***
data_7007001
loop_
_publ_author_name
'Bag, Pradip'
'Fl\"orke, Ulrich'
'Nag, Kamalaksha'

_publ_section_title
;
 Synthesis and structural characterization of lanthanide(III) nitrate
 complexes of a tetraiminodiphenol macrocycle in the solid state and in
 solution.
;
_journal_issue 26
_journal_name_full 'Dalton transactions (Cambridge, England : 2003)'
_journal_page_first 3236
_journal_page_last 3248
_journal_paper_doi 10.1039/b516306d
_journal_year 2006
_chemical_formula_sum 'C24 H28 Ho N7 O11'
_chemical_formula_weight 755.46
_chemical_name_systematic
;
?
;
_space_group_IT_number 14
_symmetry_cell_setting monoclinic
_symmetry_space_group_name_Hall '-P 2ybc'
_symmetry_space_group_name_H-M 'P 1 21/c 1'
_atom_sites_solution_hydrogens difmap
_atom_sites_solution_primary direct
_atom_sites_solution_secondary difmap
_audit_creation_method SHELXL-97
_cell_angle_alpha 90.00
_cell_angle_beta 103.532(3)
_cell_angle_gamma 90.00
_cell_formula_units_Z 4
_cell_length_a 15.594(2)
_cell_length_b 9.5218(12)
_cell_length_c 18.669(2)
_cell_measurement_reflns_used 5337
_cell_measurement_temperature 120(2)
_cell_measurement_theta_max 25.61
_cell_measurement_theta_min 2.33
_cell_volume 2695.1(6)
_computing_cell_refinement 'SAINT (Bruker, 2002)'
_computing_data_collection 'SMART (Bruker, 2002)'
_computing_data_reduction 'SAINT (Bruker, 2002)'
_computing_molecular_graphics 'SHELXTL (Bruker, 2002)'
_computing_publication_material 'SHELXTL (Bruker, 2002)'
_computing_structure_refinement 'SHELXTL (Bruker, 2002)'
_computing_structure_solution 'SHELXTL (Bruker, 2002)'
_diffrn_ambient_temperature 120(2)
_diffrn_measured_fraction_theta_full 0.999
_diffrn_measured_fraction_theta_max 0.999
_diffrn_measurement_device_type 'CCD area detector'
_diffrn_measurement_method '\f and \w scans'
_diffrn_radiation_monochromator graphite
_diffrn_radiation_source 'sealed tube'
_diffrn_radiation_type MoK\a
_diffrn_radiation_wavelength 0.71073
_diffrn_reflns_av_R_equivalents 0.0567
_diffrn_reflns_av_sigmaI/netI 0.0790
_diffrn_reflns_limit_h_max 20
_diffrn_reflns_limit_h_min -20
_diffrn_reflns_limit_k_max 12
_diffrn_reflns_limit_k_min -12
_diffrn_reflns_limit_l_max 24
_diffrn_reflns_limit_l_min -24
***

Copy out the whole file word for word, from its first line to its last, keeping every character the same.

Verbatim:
data_7007001
loop_
_publ_author_name
'Bag, Pradip'
'Fl\"orke, Ulrich'
'Nag, Kamalaksha'

_publ_section_title
;
 Synthesis and structural characterization of lanthanide(III) nitrate
 complexes of a tetraiminodiphenol macrocycle in the solid state and in
 solution.
;
_journal_issue 26
_journal_name_full 'Dalton transactions (Cambridge, England : 2003)'
_journal_page_first 3236
_journal_page_last 3248
_journal_paper_doi 10.1039/b516306d
_journal_year 2006
_chemical_formula_sum 'C24 H28 Ho N7 O11'
_chemical_formula_weight 755.46
_chemical_name_systematic
;
?
;
_space_group_IT_number 14
_symmetry_cell_setting monoclinic
_symmetry_space_group_name_Hall '-P 2ybc'
_symmetry_space_group_name_H-M 'P 1 21/c 1'
_atom_sites_solution_hydrogens difmap
_atom_sites_solution_primary direct
_atom_sites_solution_secondary difmap
_audit_creation_method SHELXL-97
_cell_angle_alpha 90.00
_cell_angle_beta 103.532(3)
_cell_angle_gamma 90.00
_cell_formula_units_Z 4
_cell_length_a 15.594(2)
_cell_length_b 9.5218(12)
_cell_length_c 18.669(2)
_cell_measurement_reflns_used 5337
_cell_measurement_temperature 120(2)
_cell_measurement_theta_max 25.61
_cell_measurement_theta_min 2.33
_cell_volume 2695.1(6)
_computing_cell_refinement 'SAINT (Bruker, 2002)'
_computing_data_collection 'SMART (Bruker, 2002)'
_computing_data_reduction 'SAINT (Bruker, 2002)'
_computing_molecular_graphics 'SHELXTL (Bruker, 2002)'
_computing_publication_material 'SHELXTL (Bruker, 2002)'
_computing_structure_refinement 'SHELXTL (Bruker, 2002)'
_computing_structure_solution 'SHELXTL (Bruker, 2002)'
_diffrn_ambient_temperature 120(2)
_diffrn_measured_fraction_theta_full 0.999
_diffrn_measured_fraction_theta_max 0.999
_diffrn_measurement_device_type 'CCD area detector'
_diffrn_measurement_method '\f and \w scans'
_diffrn_radiation_monochromator graphite
_diffrn_radiation_source 'sealed tube'
_diffrn_radiation_type MoK\a
_diffrn_radiation_wavelength 0.71073
_diffrn_reflns_av_R_equivalents 0.0567
_diffrn_reflns_av_sigmaI/netI 0.0790
_diffrn_reflns_limit_h_max 20
_diffrn_reflns_limit_h_min -20
_diffrn_reflns_limit_k_max 12
_diffrn_reflns_limit_k_min -12
_diffrn_reflns_limit_l_max 24
_diffrn_reflns_limit_l_min -24